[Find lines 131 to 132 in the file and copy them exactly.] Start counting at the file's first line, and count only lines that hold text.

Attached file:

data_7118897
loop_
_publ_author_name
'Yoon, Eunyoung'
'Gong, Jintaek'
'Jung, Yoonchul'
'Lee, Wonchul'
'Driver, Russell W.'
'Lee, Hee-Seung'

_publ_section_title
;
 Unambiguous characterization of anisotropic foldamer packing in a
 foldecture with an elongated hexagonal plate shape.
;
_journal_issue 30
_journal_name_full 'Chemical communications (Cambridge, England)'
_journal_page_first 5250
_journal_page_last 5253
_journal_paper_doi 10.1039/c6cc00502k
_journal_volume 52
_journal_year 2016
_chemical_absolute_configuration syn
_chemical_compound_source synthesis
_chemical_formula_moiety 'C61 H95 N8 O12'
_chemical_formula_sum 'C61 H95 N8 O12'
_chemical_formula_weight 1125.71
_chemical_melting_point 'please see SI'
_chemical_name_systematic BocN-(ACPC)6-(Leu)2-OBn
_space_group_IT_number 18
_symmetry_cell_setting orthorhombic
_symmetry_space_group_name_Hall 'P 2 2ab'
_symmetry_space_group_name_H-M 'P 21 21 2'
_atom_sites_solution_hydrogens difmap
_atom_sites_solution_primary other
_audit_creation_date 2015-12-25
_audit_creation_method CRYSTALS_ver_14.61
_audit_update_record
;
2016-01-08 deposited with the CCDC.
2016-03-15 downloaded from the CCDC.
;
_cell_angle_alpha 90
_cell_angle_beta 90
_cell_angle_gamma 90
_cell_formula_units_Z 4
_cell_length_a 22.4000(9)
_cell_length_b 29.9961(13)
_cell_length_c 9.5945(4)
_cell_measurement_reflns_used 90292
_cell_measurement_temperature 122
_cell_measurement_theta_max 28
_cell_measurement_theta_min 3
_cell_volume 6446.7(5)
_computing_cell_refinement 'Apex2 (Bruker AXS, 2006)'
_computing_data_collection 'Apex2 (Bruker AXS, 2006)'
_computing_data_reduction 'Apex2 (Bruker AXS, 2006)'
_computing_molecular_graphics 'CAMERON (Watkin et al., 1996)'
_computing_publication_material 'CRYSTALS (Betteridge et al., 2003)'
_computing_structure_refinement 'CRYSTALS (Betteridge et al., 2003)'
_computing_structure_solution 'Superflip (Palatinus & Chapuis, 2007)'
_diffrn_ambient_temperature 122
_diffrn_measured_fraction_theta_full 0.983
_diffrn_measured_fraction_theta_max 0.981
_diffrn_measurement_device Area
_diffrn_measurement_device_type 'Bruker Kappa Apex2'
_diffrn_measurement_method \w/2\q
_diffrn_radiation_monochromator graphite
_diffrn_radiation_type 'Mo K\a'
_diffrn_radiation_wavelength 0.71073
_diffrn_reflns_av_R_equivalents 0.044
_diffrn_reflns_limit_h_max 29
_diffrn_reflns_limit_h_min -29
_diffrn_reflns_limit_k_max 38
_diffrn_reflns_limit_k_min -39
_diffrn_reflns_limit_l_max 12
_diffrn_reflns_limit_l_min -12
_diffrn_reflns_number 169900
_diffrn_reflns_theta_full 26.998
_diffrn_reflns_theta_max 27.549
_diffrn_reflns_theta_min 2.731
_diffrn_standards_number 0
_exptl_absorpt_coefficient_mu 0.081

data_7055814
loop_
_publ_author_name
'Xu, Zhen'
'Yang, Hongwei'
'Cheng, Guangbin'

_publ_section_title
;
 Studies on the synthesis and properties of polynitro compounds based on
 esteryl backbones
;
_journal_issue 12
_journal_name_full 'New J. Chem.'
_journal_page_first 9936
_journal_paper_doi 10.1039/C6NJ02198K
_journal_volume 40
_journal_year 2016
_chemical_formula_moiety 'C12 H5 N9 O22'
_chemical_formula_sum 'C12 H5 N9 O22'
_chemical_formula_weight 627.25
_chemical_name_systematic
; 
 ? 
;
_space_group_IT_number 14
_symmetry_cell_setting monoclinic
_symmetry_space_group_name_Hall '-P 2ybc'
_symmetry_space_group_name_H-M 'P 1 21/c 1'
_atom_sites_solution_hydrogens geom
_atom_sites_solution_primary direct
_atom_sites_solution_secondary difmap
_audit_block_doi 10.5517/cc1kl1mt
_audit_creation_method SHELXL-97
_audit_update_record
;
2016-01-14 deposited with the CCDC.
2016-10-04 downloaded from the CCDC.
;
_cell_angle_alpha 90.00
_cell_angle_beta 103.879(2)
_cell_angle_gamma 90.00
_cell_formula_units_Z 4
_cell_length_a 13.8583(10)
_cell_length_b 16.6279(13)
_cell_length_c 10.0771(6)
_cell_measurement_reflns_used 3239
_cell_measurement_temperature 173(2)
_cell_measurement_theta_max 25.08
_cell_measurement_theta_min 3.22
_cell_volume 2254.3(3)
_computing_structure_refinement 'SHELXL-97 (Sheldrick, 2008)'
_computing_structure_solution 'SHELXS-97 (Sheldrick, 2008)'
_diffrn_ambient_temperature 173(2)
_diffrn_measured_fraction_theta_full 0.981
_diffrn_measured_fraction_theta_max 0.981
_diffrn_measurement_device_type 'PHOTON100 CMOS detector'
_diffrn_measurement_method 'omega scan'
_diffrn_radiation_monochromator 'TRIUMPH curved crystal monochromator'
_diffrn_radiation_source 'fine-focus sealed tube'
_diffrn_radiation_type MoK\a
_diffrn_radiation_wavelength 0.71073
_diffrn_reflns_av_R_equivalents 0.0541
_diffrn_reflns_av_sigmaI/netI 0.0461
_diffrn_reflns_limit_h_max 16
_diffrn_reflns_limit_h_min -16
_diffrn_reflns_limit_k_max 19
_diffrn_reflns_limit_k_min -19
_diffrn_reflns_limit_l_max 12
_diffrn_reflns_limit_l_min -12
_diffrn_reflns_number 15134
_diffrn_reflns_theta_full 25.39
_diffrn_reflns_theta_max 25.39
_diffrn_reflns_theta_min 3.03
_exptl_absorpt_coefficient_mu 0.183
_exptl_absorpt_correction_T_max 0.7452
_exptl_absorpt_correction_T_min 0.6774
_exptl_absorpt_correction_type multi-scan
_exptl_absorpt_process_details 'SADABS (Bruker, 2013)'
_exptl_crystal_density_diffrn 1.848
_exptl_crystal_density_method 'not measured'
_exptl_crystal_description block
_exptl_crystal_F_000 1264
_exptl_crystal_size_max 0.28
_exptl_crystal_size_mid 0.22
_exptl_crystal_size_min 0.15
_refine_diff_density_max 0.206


_cell_measurement_theta_min 3.22
_cell_volume 2254.3(3)